Specialised Communication 

Second Year
ARCH 1434

Image by Herbert Bayer

Image by Herbert Bayer


Tutor: Ying-Lan Dann
Schedule: Fridays 9:00-12:00
Location: 100.04.004


Form a line is a Specialised Communications class, which will offer students an opportunity to develop hand drawing and CAD communication techniques designed to lend your design projects a high degree of conceptual and representational fluency and accuracy. The seminar will be structured into three segments, outlined below as First, Second and Third points. 

First point asks students to  focus on specific drawing techniques, which have been adopted historically by architects, interior designers and artists to bring qualities of depth, movement and temporality to their drawings. We will visit a different city site each week and undertake a range of hand drawing tasks, such as, hatching, overlaying, erasing, applying coloured line work. During the week, you will expand/ re-imagine/ re(de)fine your observational drawings through the employment of CAD techniques.

Second point takes the observational drawing approaches practiced in First Point into a specific urban tram network - 96 - East Brunswick - St Kilda Beach. Students will employ drawing techniques to form an understanding of the temporal, linear narratives that underpin transport infrastructure. 

How might you adopt the informational conventions of mapping, whilst imbuing your drawings with the atmospheric and temporal qualities more common to interior representations?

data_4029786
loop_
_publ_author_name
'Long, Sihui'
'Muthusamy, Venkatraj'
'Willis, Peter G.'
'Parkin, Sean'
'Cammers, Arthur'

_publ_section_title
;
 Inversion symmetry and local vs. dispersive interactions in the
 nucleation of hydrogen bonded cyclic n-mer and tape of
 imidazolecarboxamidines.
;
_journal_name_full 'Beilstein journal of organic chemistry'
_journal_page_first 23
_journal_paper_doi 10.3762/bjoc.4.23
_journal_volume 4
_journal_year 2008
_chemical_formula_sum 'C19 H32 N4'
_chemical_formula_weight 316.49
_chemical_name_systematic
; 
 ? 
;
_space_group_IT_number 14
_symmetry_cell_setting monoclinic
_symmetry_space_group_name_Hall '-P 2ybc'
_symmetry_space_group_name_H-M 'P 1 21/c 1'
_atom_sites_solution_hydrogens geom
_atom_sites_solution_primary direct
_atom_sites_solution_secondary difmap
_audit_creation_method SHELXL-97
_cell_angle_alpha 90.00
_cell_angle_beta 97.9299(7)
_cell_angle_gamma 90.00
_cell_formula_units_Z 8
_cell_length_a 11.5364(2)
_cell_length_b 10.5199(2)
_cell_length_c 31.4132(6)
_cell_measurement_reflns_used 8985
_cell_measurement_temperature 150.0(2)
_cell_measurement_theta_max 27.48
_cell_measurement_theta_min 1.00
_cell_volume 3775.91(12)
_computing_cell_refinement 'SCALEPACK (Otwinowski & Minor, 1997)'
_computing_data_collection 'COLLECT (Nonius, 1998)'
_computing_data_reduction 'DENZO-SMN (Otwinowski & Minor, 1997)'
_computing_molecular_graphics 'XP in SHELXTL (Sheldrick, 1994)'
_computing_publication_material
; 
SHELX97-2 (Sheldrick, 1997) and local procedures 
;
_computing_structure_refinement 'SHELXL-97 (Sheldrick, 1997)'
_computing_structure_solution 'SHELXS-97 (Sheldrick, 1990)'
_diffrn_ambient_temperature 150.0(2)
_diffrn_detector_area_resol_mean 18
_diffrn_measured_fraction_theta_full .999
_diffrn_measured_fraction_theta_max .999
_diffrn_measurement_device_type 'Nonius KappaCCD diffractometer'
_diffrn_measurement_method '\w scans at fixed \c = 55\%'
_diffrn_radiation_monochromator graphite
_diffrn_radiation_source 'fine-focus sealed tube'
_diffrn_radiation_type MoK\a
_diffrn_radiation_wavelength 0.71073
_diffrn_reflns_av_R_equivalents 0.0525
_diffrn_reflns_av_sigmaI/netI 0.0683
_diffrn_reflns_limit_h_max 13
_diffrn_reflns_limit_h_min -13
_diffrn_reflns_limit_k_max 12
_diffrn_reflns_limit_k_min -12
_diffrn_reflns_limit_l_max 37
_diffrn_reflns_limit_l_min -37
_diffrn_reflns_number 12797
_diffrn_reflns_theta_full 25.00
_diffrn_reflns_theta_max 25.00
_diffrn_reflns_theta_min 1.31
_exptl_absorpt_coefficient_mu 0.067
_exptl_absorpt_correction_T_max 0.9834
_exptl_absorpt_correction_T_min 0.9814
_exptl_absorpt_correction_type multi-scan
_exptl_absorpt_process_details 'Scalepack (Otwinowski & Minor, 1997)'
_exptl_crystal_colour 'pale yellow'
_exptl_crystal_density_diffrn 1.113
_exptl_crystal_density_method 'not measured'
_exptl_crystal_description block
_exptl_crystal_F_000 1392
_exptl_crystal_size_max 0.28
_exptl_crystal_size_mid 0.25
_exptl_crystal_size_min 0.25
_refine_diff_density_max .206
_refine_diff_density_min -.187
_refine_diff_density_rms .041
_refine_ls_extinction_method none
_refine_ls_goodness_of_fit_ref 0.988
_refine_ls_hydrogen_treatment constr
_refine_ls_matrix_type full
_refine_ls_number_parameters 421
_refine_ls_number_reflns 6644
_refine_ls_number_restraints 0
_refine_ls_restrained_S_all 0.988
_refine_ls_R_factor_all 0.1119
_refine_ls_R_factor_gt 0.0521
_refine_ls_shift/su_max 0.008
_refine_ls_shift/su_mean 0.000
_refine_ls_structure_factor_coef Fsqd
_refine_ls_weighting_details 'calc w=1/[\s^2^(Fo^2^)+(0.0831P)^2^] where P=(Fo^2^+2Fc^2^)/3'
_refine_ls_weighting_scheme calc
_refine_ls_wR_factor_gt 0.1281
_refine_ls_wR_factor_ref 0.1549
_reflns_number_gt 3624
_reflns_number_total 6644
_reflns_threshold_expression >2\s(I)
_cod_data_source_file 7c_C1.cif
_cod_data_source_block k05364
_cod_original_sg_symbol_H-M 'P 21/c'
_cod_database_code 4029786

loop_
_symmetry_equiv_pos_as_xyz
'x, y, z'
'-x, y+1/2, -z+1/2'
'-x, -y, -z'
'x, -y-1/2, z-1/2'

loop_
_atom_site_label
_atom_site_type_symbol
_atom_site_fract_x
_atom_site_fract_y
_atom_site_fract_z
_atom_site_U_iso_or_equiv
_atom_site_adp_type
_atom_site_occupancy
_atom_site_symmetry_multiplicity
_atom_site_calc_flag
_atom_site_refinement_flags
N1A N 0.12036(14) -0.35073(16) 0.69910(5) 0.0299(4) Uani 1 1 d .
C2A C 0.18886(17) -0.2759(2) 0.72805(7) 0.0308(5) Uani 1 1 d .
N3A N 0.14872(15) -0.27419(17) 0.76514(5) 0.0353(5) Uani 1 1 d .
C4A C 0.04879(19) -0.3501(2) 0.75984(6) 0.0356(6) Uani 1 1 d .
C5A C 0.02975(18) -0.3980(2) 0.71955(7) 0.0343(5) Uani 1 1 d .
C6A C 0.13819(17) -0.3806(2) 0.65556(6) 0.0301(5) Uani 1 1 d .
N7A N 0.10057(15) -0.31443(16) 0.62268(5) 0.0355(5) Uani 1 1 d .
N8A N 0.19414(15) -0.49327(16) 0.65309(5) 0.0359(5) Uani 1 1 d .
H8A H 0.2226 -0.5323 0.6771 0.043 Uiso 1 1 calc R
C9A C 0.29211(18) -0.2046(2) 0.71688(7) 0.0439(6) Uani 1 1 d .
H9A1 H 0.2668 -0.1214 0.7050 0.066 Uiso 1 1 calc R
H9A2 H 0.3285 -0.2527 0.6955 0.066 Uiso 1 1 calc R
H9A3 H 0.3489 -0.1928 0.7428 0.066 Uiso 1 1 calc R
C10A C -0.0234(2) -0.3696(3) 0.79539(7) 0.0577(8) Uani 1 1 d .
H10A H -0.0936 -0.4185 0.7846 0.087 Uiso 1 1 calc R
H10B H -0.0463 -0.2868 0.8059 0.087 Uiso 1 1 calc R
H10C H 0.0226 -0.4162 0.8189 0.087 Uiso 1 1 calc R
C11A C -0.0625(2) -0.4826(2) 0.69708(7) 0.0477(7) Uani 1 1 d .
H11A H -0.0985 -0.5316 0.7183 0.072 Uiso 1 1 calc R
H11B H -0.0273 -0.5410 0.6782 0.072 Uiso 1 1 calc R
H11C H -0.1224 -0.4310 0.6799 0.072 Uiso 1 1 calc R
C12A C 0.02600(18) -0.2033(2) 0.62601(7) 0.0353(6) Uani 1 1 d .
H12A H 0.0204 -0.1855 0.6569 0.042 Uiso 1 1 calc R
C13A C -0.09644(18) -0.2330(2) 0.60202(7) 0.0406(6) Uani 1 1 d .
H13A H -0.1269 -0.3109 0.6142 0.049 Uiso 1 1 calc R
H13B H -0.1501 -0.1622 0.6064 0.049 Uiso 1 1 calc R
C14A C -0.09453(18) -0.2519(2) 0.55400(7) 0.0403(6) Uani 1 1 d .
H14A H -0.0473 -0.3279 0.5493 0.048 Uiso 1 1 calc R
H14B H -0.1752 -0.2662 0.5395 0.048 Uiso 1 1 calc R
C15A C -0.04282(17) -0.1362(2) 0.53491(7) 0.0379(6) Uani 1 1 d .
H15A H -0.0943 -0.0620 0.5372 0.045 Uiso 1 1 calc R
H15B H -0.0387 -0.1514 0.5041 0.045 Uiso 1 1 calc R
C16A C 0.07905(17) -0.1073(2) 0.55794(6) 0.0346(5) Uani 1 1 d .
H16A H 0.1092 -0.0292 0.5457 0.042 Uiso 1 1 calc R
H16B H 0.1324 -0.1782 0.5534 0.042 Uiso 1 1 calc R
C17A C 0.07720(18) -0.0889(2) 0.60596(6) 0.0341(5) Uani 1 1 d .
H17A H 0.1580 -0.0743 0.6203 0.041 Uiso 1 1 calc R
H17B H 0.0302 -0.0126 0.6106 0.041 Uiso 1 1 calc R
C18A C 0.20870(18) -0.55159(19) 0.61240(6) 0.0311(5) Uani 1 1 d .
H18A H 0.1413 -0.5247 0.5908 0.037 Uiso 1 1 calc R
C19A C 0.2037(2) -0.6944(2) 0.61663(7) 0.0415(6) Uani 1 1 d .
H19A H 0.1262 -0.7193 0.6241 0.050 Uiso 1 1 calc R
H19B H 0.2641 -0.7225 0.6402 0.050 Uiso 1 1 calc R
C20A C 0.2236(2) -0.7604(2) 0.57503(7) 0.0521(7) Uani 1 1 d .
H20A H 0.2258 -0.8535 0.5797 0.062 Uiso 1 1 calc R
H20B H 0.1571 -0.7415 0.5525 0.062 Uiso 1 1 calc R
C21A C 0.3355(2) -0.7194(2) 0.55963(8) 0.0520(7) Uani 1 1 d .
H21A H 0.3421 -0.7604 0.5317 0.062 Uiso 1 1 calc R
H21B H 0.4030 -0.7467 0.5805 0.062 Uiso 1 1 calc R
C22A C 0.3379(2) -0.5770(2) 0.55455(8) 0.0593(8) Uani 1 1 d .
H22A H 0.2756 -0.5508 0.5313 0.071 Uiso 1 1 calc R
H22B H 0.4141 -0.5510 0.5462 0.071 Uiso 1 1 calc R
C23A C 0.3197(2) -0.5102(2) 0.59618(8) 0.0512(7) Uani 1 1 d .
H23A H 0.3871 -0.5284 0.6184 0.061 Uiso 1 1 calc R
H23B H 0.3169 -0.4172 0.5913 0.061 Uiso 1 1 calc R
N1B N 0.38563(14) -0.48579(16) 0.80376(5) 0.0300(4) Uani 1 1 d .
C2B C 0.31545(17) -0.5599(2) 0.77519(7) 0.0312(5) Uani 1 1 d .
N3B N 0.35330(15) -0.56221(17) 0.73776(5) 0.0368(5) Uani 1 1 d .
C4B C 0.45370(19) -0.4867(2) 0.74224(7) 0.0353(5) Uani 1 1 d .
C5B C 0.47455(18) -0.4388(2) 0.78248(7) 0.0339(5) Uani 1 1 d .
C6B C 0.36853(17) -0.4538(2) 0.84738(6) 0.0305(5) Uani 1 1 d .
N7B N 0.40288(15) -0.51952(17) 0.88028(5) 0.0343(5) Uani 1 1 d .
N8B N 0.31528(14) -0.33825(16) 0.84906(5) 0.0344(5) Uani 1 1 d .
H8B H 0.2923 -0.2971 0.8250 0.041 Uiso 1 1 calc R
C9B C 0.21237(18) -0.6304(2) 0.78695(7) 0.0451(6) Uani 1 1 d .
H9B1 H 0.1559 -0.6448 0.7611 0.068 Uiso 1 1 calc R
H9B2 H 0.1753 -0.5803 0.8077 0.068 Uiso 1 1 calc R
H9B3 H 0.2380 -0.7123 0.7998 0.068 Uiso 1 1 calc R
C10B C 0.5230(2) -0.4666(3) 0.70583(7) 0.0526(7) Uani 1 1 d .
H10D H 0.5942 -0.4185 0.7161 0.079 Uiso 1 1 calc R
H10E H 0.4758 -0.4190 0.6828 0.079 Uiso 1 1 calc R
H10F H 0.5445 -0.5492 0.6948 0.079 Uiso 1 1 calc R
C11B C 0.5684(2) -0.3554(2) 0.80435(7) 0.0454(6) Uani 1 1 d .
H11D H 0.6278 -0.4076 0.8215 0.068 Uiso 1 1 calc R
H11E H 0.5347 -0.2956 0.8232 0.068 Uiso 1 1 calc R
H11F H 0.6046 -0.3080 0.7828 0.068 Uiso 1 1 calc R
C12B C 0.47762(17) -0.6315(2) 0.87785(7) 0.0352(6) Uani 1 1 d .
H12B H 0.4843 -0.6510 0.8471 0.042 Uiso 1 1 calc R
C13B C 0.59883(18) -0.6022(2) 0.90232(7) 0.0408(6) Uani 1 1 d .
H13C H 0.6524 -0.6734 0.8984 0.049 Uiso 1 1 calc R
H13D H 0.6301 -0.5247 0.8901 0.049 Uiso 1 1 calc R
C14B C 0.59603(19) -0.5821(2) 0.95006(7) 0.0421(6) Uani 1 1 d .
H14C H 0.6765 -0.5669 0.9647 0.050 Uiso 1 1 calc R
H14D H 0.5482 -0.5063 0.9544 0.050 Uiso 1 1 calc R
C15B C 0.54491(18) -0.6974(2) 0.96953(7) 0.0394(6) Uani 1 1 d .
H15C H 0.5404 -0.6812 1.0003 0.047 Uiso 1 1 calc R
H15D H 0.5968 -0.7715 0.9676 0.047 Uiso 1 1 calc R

Your sojourn along this particular tram route will bring you to Middle Park and more specifically to the interior of the Middle Park Library, 254-256 Richardson street, Middle Park.

Third Point asks you to locate your observational and mapping skills within the Middle Park Library, one of several community spaces being upgraded within the Port Phillip City Council’s Middle Park community hub. Public libraries have long participated in the cultivation of interior public space. How do such spaces relate to their surrounds? What other public infrastructure exists within the hub? How is the library apprehended from public transport and other networks? Students will be asked to generate programming and design approaches to this interior public space, using a range of drawing types and scales to represent their design thinking. Students will be asked to focus on how they represent their projects, using the means practiced within the seminar.

Image by Dan Ohlmann

Image by Dan Ohlmann


Tutor: Madeleine Griffith
Schedule: Fridays 12:30-15:30
Location: 100.01.00A


Looking at miniatures, model making set design and casting, Maximising the Miniature will teach students practical skills to enhance their design process and visual vocabulary through hand built model making and casting processes. Students will learn about contemporary set design and film history while learning how to use miniatures for maximum effect.

Through process-based projects, students will:

- Develop their practical skills and confidence with the tools and techniques of the Workshop.
- Learn a robust visual language and new modes of communication.
- Extend their abilities through creative exploration and expression.